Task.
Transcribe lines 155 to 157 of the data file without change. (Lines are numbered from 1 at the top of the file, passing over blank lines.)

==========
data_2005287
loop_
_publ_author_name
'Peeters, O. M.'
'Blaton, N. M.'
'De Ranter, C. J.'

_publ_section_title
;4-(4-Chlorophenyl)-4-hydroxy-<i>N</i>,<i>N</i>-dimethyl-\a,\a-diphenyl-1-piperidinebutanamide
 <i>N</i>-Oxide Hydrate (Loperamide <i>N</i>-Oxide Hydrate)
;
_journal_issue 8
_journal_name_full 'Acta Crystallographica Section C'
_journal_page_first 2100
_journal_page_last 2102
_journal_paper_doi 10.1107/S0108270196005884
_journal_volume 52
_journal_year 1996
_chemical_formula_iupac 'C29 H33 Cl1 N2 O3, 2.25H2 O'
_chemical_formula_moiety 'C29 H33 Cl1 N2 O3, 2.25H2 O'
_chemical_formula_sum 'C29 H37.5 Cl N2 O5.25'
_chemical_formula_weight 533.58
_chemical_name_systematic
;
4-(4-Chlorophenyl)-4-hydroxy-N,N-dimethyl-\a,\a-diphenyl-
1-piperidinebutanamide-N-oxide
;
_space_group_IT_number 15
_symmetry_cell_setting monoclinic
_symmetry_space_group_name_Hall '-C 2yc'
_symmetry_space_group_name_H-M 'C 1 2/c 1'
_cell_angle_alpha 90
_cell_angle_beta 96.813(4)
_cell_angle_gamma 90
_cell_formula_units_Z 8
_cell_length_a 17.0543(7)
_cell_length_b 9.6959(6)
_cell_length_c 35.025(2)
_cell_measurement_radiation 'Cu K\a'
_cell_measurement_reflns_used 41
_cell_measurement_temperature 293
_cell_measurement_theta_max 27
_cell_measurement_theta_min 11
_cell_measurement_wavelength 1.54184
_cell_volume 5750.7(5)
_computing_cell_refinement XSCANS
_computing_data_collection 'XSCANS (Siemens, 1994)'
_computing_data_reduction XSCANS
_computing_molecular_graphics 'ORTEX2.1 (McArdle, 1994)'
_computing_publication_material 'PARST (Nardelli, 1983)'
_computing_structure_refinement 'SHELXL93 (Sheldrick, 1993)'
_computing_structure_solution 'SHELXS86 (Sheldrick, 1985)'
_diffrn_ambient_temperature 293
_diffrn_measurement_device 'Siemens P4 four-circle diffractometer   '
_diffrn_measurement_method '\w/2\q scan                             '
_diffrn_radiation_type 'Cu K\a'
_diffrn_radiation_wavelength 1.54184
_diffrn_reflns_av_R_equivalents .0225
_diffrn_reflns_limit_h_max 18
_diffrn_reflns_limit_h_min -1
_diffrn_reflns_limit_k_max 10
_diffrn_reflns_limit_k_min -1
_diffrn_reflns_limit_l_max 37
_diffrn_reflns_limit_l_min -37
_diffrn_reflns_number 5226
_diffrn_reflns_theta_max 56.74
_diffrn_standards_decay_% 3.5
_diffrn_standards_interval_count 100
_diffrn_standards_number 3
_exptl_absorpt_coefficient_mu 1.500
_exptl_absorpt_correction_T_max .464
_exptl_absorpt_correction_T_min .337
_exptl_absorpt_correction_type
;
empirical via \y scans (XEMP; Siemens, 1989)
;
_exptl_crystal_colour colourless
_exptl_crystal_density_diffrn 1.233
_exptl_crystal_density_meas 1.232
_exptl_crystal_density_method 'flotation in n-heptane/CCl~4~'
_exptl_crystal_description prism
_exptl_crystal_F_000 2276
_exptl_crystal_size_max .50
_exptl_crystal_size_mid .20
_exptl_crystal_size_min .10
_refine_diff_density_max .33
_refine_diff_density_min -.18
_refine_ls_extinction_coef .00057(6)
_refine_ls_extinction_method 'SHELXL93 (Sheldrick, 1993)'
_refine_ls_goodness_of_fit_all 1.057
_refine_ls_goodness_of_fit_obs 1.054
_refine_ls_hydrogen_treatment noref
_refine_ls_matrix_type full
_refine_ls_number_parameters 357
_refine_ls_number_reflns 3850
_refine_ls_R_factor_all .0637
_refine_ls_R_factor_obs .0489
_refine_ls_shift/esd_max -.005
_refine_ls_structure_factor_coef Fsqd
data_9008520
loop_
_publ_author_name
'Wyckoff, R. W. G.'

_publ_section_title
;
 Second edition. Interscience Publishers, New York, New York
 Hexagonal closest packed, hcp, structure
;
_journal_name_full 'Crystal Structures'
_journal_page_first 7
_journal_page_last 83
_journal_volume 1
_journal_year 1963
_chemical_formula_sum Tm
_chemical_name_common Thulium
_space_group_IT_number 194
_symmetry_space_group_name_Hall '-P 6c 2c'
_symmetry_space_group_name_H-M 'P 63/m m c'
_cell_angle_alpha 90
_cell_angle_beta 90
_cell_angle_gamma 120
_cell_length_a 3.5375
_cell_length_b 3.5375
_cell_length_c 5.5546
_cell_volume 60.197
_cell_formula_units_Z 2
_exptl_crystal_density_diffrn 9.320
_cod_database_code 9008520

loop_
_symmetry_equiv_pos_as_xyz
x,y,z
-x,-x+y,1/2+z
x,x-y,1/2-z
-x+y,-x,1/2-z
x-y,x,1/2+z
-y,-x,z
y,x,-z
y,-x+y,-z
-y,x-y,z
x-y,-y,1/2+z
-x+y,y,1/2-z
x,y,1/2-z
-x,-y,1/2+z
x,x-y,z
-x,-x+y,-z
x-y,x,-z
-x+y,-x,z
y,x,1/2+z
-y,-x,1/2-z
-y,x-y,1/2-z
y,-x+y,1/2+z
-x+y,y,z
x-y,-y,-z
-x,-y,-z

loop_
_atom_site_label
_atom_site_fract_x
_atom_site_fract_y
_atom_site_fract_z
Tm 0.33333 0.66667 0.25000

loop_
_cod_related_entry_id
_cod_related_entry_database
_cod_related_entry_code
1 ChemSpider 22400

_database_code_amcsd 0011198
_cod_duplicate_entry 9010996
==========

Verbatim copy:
_atom_site_label
_atom_site_fract_x
_atom_site_fract_y